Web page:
I Am Older and I Dont Need to Ask My Family How Things Work

I just got through reading Staying Touch In Touch With Technology by Sam Grobart which was published on March 2, 2011 in the New York Times.

Personally I feel pretty damned insulted by this quote:
“New technologies are largely oriented to people under the age of 50,” Mr. Dychtwald said. “If you’re older than that, you have to muster the courage to ask your family how things work.”
Sorry Mr. Dychtwald I don’t know your age, but I am over 50 and I am part of a generation that developed and have grown old with these fancy tools that have been created throughout my adulthood.
I just get tired that so people many seem to assume that just because someone has some gray hair that they don’t know how to use this cool new technology that we get to play with or that we need to ask their kids or younger co-workers how to use these products. Well you know what happens when people “ass-u-me” something.
I have a feeling that many of those of us who have been using technology since punch cards/main frames, Vic-20s, Windows 1.0, Apple IIe up to all the new technology iPhones, Android Phones, iPads, with MacBook Pros who decided they wanted to play around with having Windows 7 installed on their Mac, just as something to do, know how to do more than many want to admit about using technology.
While we may not be the generation who developed many Web2.0 products like Twitter, Facebook, Evernote, blogging, LinkedIn and all the other SAAS (Software as a Service) at our disposal, I see more than a fair share of the users of those tools that are over 50.
Perhaps there are those who are over 50 who fit this negative stereotype, but I believe that there are many more of us that do not fit this stereotype. Many more of us than the younger generations want to admit, actually know how to use our present technology as well as or better than so many of those “younger” people or so-called digital natives.
I guess I just hate it when people make stereotypical statements and I am part of the group they are stereotyping, especially when it is so off base. Making broad sweeping statements like that are inaccurate and usually stated to cause a reaction from the reader. It did cause a reaction in my case and I am taking the time to blog about it and then broadcast it on Twitter, Facebook and the other social networks that I belong to. Wow who did I ask how to do that (just a little sarcasm)? Absolutely no one.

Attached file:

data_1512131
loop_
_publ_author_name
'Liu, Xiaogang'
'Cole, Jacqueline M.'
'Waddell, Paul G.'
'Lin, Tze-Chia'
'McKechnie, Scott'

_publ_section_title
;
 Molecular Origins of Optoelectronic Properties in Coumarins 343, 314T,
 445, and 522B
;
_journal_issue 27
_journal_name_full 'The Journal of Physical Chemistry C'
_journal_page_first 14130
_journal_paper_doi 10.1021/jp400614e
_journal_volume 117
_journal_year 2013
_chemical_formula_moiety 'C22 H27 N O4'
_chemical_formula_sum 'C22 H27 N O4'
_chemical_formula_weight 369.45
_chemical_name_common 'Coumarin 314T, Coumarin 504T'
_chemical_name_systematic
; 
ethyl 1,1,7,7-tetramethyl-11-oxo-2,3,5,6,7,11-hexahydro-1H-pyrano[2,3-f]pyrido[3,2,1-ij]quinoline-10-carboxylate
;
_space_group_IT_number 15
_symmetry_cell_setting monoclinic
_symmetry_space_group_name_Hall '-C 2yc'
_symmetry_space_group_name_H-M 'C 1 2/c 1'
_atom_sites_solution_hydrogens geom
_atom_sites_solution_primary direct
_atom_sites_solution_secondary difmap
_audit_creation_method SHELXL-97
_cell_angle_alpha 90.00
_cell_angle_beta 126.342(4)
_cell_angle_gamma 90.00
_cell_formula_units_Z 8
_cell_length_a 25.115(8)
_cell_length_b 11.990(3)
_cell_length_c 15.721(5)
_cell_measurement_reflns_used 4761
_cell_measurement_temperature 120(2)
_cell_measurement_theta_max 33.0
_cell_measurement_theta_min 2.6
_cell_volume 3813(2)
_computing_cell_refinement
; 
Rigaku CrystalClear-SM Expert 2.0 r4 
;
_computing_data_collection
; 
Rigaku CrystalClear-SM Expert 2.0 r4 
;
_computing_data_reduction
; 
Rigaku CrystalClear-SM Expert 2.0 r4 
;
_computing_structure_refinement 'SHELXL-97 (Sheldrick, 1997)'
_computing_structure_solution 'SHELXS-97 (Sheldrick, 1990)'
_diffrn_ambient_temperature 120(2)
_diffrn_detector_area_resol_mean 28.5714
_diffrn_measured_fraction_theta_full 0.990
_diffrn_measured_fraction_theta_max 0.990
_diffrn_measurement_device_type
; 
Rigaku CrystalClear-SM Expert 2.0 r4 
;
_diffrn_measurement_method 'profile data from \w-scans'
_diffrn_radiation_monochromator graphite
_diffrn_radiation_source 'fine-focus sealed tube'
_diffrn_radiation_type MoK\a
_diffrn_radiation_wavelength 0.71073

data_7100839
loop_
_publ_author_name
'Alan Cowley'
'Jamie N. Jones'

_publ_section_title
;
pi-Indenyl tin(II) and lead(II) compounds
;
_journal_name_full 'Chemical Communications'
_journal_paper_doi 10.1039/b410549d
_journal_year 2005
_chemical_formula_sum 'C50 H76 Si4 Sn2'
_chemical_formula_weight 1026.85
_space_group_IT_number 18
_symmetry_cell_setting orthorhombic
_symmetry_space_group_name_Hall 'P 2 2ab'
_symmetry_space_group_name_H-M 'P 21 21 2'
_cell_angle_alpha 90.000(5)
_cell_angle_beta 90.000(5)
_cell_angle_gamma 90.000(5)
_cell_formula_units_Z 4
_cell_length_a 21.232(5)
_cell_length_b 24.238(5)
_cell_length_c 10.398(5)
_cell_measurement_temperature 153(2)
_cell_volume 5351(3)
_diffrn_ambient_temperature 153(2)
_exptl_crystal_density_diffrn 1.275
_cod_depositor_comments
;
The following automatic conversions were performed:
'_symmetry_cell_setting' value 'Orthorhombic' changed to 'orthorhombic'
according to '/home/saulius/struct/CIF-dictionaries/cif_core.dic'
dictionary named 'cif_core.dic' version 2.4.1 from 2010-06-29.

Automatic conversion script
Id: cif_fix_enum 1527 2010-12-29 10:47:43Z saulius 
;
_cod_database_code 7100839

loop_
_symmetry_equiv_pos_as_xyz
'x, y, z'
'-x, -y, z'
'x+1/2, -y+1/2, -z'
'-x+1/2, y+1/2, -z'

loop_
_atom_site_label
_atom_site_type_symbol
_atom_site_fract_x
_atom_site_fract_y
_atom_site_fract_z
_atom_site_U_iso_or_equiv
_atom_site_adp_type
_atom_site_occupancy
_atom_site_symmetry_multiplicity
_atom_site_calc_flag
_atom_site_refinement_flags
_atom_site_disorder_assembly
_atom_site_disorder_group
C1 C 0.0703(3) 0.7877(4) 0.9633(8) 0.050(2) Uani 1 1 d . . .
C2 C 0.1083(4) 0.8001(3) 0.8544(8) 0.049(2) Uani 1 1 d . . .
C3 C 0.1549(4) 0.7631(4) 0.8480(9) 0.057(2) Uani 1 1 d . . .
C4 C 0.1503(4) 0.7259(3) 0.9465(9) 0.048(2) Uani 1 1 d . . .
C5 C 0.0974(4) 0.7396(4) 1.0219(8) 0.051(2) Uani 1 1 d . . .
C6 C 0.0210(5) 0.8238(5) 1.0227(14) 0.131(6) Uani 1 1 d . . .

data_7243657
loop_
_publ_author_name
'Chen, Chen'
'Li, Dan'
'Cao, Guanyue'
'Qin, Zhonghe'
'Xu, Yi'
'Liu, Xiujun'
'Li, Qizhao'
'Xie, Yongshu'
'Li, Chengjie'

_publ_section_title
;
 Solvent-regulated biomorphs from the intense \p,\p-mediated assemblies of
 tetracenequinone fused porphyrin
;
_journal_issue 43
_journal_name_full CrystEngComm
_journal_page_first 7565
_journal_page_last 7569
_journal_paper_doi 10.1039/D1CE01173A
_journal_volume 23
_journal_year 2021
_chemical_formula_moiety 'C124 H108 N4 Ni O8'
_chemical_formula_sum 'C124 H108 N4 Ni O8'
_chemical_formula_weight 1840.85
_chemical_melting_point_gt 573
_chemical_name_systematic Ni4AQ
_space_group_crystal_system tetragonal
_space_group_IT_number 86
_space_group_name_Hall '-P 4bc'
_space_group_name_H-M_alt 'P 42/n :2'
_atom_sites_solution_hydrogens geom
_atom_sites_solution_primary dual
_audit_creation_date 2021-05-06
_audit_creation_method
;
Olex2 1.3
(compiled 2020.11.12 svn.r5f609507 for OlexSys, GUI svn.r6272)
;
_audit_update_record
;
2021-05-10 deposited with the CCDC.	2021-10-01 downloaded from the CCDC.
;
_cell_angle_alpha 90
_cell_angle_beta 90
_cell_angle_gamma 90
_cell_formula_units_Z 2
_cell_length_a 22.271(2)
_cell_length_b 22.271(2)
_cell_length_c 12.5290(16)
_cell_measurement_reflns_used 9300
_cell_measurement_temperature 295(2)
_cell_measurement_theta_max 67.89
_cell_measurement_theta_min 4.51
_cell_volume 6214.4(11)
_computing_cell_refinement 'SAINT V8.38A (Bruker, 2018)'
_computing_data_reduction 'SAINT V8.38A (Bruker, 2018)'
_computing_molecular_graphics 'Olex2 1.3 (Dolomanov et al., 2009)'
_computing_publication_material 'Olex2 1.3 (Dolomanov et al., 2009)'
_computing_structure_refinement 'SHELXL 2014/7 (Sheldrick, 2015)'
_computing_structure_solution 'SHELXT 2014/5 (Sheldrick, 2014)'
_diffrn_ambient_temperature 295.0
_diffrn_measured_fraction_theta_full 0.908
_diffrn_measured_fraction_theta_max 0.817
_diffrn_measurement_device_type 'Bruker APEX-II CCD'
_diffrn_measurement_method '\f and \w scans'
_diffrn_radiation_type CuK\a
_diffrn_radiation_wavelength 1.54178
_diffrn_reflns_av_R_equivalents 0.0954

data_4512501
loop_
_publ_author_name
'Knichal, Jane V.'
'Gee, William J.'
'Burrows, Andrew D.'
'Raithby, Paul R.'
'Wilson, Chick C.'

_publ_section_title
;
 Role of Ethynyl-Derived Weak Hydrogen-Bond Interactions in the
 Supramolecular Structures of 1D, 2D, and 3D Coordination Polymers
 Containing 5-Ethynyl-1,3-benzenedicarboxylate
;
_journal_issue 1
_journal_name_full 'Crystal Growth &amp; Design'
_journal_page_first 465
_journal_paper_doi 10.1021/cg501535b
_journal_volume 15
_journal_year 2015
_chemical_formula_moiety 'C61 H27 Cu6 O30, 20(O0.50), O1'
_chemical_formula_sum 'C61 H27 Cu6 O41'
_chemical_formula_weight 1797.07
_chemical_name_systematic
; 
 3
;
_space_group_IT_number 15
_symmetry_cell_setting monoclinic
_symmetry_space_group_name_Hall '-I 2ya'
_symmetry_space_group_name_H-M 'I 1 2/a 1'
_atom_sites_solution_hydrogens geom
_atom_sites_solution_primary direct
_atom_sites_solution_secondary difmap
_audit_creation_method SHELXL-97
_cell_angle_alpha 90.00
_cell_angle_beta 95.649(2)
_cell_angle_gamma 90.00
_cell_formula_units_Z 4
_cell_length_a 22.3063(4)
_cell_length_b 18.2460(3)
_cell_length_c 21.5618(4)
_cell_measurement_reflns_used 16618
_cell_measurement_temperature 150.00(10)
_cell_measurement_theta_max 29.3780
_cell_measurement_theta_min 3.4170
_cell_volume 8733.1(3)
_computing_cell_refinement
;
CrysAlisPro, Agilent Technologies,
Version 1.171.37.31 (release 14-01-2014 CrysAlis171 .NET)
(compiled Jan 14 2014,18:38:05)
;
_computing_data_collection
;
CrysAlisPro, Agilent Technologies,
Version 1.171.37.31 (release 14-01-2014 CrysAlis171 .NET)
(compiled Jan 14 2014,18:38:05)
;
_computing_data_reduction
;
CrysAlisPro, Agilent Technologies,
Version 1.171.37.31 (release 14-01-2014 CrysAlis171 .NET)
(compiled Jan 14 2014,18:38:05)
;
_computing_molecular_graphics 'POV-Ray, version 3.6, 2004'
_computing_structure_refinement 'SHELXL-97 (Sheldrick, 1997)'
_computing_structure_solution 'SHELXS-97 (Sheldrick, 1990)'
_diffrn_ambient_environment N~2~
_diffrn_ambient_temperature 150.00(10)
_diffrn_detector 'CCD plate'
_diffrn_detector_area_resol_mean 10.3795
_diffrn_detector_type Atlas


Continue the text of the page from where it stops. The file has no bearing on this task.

By the way the next time you see a gray haired 54 year old guy from Maine, I will probably be either in a Webinar learning how to use a new thingamajig or maybe even showing someone who is younger how to use the tools that are out there.
I don’t think that I have to muster the courage to ask my family how things work, especially when it comes to computer technology, it is usually the other way around.

4 thoughts on “I Am Older and I Dont Need to Ask My Family How Things Work

  1. I am year younger then you and have worked in IT for the last 12 years, so I understand your frustration. While there are a lot of us "boomers" that are tech savvy (and also have the disposable income to spend on tech toys), there is a sizable number that may not actively shun technology, but certainly don't follow it or embrace it – like my wife. She uses our computer to play games and occasionally read email, but she has no interest in using Skype or digitally working with photos, for example.

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  2. I just dislike the idea of stereotyping that so many seem to do to. If you have gray hair or heaven forbid you are over 50, you are not supposed to be tech savvy. Stop and think how many younger people do the same as your wife, but are considered part of the digital generation. A much larger percentage than the experts want to acknowledge. I have seen this from direct experience as a school teacher at both the high school and junior high levels.Thank you for commenting or should I say: Tx u 4 com 🙂

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